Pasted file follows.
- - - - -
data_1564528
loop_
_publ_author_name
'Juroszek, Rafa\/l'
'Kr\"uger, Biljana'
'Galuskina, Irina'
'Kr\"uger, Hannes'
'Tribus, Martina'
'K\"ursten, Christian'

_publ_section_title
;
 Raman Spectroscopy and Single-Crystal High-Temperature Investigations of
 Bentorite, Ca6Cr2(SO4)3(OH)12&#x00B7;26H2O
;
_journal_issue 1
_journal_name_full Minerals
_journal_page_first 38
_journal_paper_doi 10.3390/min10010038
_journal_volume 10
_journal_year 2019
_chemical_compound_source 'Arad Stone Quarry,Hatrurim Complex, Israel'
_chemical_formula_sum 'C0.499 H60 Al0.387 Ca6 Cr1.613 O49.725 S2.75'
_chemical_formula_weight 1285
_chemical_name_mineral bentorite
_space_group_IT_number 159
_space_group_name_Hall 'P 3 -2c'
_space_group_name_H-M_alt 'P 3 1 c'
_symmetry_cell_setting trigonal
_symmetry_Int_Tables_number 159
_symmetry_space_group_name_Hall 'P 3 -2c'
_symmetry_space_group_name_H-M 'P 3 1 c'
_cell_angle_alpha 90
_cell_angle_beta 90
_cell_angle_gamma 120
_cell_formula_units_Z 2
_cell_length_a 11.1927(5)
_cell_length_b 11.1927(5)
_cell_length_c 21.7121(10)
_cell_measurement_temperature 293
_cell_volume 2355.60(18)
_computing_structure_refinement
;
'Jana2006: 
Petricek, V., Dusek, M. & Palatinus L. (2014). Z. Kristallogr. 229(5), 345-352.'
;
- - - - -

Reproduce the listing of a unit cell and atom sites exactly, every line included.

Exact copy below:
data_1564528
loop_
_publ_author_name
'Juroszek, Rafa\/l'
'Kr\"uger, Biljana'
'Galuskina, Irina'
'Kr\"uger, Hannes'
'Tribus, Martina'
'K\"ursten, Christian'

_publ_section_title
;
 Raman Spectroscopy and Single-Crystal High-Temperature Investigations of
 Bentorite, Ca6Cr2(SO4)3(OH)12&#x00B7;26H2O
;
_journal_issue 1
_journal_name_full Minerals
_journal_page_first 38
_journal_paper_doi 10.3390/min10010038
_journal_volume 10
_journal_year 2019
_chemical_compound_source 'Arad Stone Quarry,Hatrurim Complex, Israel'
_chemical_formula_sum 'C0.499 H60 Al0.387 Ca6 Cr1.613 O49.725 S2.75'
_chemical_formula_weight 1285
_chemical_name_mineral bentorite
_space_group_IT_number 159
_space_group_name_Hall 'P 3 -2c'
_space_group_name_H-M_alt 'P 3 1 c'
_symmetry_cell_setting trigonal
_symmetry_Int_Tables_number 159
_symmetry_space_group_name_Hall 'P 3 -2c'
_symmetry_space_group_name_H-M 'P 3 1 c'
_cell_angle_alpha 90
_cell_angle_beta 90
_cell_angle_gamma 120
_cell_formula_units_Z 2
_cell_length_a 11.1927(5)
_cell_length_b 11.1927(5)
_cell_length_c 21.7121(10)
_cell_measurement_temperature 293
_cell_volume 2355.60(18)
_computing_structure_refinement
;
'Jana2006: 
Petricek, V., Dusek, M. & Palatinus L. (2014). Z. Kristallogr. 229(5), 345-352.'
;